The reconstruction of Beachy Head Lady’s face was done by one of Britain’s best reconstructors, Caroline Wilkinson from the University of Dundee. Upon seeing the girl’s structure and remains, she immediately identified her as a sub-Saharan African, which was later confirmed by two other experts. As they were recreating her face using craniofacial reconstruction techniques, features of her skull clearly displayed her African origins. Then, with 75% accuracy to a couple of millimeters provided by the latest 3D reconstruction technology, they finally managed to recreate the face of a woman who lived about 2,000 years ago.
The radio carbon dating confirmed that the period she lived in was a Roman period around 250 AD, but this was rather rare and unusual. North Africa was part of the Roman Empire, the Beachy Head Lady however, was sub-Saharan African which means that she was from the south, beyond the Roman Empire. It is thought that she could have been born in Africa then brought over to south-east England at a young age, but it is more likely that she was born in England.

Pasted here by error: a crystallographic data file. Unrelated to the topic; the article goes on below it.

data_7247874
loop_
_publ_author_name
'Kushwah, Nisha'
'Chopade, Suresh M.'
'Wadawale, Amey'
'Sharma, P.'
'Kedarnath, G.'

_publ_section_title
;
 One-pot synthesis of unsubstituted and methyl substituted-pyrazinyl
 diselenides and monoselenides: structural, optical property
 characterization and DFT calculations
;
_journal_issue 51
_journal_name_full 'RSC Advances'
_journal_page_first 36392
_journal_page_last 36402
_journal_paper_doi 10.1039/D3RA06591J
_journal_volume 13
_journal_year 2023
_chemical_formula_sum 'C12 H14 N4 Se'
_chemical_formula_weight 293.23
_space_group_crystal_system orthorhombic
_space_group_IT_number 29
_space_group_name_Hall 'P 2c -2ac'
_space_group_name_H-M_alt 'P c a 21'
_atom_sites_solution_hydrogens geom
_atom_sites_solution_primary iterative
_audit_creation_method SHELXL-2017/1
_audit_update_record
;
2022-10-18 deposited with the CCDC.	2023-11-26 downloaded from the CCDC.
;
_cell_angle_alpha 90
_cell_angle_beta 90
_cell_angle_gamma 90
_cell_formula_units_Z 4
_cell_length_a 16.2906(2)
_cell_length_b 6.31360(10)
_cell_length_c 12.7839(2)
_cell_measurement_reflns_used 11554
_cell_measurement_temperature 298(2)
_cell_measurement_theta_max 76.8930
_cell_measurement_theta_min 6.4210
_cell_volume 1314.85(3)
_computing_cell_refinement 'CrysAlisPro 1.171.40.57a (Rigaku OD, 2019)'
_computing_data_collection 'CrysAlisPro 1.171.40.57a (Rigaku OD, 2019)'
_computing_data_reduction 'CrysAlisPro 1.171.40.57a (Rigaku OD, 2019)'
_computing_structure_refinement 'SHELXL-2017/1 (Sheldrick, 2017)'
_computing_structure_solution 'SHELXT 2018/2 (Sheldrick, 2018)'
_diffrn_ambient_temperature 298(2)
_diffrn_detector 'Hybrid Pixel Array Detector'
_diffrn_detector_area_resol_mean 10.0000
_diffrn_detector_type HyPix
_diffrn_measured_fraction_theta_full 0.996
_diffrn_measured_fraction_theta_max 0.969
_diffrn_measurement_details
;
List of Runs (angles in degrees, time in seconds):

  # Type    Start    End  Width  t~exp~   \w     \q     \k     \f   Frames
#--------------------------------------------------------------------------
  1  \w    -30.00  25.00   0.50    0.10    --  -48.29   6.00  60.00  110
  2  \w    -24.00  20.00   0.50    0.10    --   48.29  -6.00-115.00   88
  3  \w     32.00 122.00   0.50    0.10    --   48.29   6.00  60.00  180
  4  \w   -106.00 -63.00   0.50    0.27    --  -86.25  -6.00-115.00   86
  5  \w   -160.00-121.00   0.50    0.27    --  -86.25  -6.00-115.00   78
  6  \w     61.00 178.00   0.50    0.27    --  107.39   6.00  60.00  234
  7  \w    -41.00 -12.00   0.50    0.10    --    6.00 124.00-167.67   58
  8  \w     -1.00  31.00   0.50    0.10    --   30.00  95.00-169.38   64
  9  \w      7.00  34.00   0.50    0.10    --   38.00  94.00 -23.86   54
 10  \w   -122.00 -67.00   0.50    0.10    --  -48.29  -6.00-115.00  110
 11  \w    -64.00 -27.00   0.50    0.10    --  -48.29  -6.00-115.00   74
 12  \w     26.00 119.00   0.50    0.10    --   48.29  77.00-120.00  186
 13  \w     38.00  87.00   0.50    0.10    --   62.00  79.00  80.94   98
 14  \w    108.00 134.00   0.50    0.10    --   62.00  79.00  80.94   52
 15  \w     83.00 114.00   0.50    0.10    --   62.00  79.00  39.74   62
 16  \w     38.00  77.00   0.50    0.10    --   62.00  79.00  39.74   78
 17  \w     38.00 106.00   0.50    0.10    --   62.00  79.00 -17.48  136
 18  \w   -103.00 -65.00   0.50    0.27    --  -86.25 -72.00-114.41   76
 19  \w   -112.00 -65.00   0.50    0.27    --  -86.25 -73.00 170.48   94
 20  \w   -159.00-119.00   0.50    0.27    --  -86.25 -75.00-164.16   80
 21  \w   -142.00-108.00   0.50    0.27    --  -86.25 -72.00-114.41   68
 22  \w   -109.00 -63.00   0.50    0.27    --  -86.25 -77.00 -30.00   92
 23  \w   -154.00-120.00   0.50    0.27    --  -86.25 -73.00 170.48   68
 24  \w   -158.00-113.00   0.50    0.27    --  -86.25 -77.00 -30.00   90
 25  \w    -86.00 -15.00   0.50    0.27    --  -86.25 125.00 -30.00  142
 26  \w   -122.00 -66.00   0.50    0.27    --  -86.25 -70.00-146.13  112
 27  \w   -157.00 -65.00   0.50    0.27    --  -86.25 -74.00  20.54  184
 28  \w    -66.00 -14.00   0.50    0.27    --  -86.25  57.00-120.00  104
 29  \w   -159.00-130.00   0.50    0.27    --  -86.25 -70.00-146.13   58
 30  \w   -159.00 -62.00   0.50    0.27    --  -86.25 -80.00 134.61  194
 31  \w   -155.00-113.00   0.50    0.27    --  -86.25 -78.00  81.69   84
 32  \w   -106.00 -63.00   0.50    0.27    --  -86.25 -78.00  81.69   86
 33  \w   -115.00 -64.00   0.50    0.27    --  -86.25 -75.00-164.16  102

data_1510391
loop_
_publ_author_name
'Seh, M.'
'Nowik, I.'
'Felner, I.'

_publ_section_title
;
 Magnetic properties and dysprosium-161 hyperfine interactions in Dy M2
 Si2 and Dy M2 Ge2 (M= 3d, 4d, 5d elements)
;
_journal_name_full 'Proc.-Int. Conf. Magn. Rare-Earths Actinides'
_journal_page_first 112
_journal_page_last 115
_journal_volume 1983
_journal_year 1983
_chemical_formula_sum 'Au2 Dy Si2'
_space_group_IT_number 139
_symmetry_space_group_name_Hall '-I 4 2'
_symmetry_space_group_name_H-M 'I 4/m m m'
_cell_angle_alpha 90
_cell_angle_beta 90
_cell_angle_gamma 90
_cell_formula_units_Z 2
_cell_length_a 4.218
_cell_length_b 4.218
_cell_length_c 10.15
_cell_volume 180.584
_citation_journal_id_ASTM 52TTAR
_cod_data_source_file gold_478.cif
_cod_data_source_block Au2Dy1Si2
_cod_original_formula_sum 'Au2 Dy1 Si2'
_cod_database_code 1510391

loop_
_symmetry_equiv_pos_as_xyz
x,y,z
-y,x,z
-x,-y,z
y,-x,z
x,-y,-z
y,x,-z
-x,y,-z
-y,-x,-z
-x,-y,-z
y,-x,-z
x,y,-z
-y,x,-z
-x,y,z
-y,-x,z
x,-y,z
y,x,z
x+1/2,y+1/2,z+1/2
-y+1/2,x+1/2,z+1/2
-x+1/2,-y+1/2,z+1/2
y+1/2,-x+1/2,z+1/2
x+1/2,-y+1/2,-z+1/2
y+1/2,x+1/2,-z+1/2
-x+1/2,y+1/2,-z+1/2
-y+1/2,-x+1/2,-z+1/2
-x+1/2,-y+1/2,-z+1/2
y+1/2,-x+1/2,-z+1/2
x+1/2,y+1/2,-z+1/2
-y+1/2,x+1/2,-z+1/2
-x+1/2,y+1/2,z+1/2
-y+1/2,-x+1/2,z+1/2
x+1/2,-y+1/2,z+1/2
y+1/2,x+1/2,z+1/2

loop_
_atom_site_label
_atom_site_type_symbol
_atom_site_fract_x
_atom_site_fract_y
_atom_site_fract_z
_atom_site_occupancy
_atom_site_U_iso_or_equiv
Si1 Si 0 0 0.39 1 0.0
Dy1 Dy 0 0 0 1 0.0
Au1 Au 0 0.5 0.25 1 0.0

Speculations and theories around her social status and whether or not she was a slave remain unconfirmed since neither her grave nor articles buried with her were seen. She could have been a slave or a servant, but her skeleton was very well preserved and she her remains were virtually complete and in good condition which shows that she was treated well in the grave. She could have been a wife of an official or the mistress of a powerful Roman British. It could also be that she was the daughter of a successful sub-Saharan African trader who settled in Europe. One thing is sure though, her presence at a time dating as far back as 1800 years ago indicates the presence of Africans in England centuries before slavery, which debunks the first theory that she could have been a slave.